Publishing Enables Thinking Out Loud

Publishing Enables Thinking Out Loud

2020.6.6—10.8

Inside-Out Art Museum, 50 Xingshikou Rd, Haidian District, Beijing

Curator: Huang Wenlong

Mr. Wang Huangsheng has a long-standing relationship with art publishing. As early as when he served as the vice-president of the community organization known as Shantou Youth Arts Association from 1982 to 1987, he had founded the journal Hui Kan, with Rodin’s sculpture The Thinker as its cover, to advocate enlightenment and to enpower the youth to think independently. Inspired by the “thought emancipation” (sixiang jiefang) of the epoch in the 1980s, the Chinese literary and art circles were also in line with the thoughts for innovation and change. Much like art practice, publishing in the art field was driven by a strong sense of urgency and eagerly began to flourishing. Since the mid-1980s, from the founding and re-organization of journals such as Jiangsu Pictorial (Jiangsu huakan), Art Trends (Meishu sichao), and Fine Arts in China (Zhongguo meishu bao), to the publication of art history books such as History of Modern Chinese Painting (Zhang Shaoxia and Li Xiaoshan) and History of Chinese Contemporary Art 1985-1986 (Gao Minglu, et al.), art practitioners felt the importance and necessity of putting discourse in practice, and thus pushed art writing and publishing to the forefront. This was stimulated by an unprecedented impulse to historicize, which constituted the unique Chinese art scene in the 1980s.

In the early 1990s, after receiving his master degree on ancient Chinese painting theory at the Nanjing University of the Arts, Wang Huangsheng joined Lingnan Fine Arts Publishing House under the leadership of Mr. Lin Kangsheng, as an editor of its Gallery magazine. At this time, Guangzhou was not only a laboratory for vigorous Chinese Economic Reform, but also a critical site for the marketization of contemporary art. In this active field, both as a journalist and editor, Mr. Wang was a keen observer. He critically grasped subjects of relevance in art, from which he produced notable works such as reports on those artists who first became independent from the official system, his accounts regarding the establishment of the Marketing Department of the Ministry of Culture, and his insight into the changes of art market policies.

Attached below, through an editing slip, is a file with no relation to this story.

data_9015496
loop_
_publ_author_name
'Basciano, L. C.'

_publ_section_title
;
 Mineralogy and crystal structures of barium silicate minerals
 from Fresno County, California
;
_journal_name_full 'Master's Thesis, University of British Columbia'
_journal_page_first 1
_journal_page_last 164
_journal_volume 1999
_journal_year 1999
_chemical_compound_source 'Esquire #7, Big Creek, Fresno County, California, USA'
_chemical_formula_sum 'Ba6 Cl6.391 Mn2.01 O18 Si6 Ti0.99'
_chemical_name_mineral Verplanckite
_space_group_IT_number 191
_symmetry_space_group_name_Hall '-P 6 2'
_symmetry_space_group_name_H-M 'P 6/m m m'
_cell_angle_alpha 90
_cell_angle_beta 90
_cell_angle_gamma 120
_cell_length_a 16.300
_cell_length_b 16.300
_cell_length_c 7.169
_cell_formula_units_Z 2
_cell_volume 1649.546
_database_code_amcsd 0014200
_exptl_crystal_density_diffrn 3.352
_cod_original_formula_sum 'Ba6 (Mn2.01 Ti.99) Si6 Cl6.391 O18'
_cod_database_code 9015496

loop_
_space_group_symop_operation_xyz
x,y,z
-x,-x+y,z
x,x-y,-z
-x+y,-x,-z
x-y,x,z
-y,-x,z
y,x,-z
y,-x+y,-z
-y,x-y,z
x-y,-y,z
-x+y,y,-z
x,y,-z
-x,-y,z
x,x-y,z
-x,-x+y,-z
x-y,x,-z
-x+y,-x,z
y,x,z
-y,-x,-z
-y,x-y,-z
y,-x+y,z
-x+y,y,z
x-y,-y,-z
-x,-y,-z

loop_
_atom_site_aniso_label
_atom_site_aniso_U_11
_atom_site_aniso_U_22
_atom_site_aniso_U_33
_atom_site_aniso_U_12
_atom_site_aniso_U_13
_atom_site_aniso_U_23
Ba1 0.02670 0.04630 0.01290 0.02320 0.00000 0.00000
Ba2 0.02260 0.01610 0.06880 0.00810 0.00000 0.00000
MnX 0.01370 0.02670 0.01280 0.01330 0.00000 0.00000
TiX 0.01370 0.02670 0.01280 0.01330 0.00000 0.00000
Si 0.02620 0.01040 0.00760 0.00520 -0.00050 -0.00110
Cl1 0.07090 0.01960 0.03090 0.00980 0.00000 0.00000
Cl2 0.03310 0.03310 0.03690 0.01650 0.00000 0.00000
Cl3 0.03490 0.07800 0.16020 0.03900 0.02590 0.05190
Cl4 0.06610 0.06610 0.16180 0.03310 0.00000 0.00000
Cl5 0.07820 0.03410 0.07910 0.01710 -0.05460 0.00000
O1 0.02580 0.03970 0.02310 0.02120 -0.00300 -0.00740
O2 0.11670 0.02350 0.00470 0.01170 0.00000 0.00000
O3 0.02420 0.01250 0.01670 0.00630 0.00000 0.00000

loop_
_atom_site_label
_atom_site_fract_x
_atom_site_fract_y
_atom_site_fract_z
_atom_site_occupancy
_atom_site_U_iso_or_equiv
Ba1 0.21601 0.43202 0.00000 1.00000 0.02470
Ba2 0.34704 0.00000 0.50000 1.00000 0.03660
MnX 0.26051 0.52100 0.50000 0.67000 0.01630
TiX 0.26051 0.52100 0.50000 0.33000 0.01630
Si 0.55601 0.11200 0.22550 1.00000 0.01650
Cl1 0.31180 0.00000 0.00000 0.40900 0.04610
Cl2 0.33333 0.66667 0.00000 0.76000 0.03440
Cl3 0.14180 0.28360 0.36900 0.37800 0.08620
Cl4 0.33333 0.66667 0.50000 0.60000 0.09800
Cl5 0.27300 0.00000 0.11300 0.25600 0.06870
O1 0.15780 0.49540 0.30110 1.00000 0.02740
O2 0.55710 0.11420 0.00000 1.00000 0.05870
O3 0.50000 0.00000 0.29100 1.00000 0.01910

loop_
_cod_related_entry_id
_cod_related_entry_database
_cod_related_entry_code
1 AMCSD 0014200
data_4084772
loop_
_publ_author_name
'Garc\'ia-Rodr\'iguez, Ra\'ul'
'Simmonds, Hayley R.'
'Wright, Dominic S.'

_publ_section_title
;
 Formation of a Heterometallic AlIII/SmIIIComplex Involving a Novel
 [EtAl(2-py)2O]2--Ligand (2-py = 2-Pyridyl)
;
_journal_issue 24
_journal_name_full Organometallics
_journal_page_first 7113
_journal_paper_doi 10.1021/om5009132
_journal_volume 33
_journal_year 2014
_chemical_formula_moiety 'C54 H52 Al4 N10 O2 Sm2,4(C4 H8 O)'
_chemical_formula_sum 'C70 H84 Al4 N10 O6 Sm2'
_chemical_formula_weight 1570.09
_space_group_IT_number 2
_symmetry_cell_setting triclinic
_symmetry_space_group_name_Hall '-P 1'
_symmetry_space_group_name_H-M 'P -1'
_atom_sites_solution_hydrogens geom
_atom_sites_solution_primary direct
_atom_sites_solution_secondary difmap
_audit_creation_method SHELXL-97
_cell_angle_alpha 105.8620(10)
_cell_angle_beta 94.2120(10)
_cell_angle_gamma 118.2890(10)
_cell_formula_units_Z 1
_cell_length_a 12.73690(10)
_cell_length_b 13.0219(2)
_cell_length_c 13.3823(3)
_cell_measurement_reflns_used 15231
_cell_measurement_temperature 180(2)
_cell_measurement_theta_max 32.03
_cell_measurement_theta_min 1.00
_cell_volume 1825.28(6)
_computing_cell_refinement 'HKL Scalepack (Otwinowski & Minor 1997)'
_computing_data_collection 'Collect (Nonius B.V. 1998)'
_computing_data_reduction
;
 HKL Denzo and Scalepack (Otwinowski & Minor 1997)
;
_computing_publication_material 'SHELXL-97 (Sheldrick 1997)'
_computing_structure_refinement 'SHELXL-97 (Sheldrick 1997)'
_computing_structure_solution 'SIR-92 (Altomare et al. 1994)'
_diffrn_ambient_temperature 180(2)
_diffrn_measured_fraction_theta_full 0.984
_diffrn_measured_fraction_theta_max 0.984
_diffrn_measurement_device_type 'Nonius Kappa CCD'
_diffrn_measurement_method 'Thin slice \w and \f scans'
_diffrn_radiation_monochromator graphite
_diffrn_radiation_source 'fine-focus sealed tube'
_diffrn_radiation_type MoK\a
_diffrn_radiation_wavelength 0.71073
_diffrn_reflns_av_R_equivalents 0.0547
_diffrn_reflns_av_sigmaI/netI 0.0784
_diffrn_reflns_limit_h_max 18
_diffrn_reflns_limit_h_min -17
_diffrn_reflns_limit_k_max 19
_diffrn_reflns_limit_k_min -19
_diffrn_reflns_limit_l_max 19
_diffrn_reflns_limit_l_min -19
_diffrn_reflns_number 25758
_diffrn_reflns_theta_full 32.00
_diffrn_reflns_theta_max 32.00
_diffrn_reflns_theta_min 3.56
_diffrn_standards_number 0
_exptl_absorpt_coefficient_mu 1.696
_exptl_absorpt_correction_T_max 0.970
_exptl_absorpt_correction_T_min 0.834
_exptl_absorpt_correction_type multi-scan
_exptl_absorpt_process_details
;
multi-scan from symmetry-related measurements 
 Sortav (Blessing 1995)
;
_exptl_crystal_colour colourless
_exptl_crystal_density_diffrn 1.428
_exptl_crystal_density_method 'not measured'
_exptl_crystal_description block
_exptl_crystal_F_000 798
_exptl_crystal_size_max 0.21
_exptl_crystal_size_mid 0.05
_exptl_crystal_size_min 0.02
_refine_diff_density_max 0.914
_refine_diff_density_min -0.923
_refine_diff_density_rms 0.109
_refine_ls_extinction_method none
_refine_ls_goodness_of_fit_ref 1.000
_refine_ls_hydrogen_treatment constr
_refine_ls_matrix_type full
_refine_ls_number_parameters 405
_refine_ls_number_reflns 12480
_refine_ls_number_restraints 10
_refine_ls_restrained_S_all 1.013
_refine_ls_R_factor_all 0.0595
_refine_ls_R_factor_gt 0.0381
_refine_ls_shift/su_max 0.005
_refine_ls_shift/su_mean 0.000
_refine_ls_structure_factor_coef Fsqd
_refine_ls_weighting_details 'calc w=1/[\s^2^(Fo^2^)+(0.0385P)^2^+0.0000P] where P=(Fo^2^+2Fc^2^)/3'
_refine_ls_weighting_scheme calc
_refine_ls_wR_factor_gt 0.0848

In 1996, Wang Huangsheng joined the Guangdong Museum of Art along with Lin Kangsheng. The two are both publishers; from the very beginning they had established the character of the museum by means of editorial work. They also set the orientation and goal of the museum to focusing on art research: to conduct case studies of artists within specific historical contexts, and to examine the artists’ cultural quality as manifested through their artworks. The opening exhibition of the Guangdong Museum of Art in 1997, titled Concern to Reality and Transformation of Art Language: An Art Issue of General Relevance in the First Half of the Twentieth Century, was the first in China to give exhibition character and a precise entry point.

As early as 2000, Wang Huangsheng had published an article concerning his perspectives of museum publication and his working methods. Inspired by publishing work, not only did he regard publications as the documentation of exhibitions, but also compared “curating” to “editing”. He incorporated this approach into choosing exhibition topics, selecting works, articulating the subjects of exhibitions, and other aspects. Contrary to the temporary existence of exhibitions, Wang Huangsheng believes that publishing work bears historical responsibilities. Therefore, he restricts curating with editing methods and turns curatorial practice into more thoughtful and academic work.

Wang Huangsheng had then become the director of the Guangdong Museum of Art (2000-2009) and later the Central Academy of Fine Arts Art Museum (2009-2017). He has been the principal figure in the development of art museums in China since the Reform Era. In over 20 years of his work, he along with many art historians have had crucial roles in the promotion and execution of many projects of far-reaching significance in the study of Chinese art history, for example in defining and promoting “experimental ink painting”, in reinterpreting Chinese experimental art of the 1990s, and in rediscovering of the forgotten or obscured names and collectives, such as Feng Gangbai, Tan Huamu, Liang Xihong, Li Shutong, the Northwest Art and Relics Research Team, and the National Beiping Art School. Meanwhile, he also initiated a number of experimental projects, for instance Guangzhou Triennial (since 2002), Guangzhou International Photo Biennial (since 2005), Project Space: Emerging Curators Project (since 2009), CAFAM Biennial (since 2011), etc. These research and institutional developments were pioneering and influential in their own social contexts and artistic environments.

With a focus on artistic and intellectual practices since the second half of the 20th century, we believe this case study of Wang Huangsheng is of significant importance, which can bring thoughts and inspirations to the fellow art practitioners. 

This project is curated by Huang Wenlong, member of the Research and Curatorial Department of the Inside-Out Art Museum. 

We are going to hold a public lecture by Mr. Wang Huangsheng in June. He will share with audience his experiences and perspectives on the museum publication. Please call to reserve this event.

We give special thanks to the Guangdong Museum of Art, Mr. Wang Shaoqiang, Ms. Huang Yaqun, the Central Academy of Fine Arts Art Museum, Mr. Zhang Zikang, Mr. Cai Meng and Ms. Liu Xiyan for their supports to this project.

Wang Huangsheng

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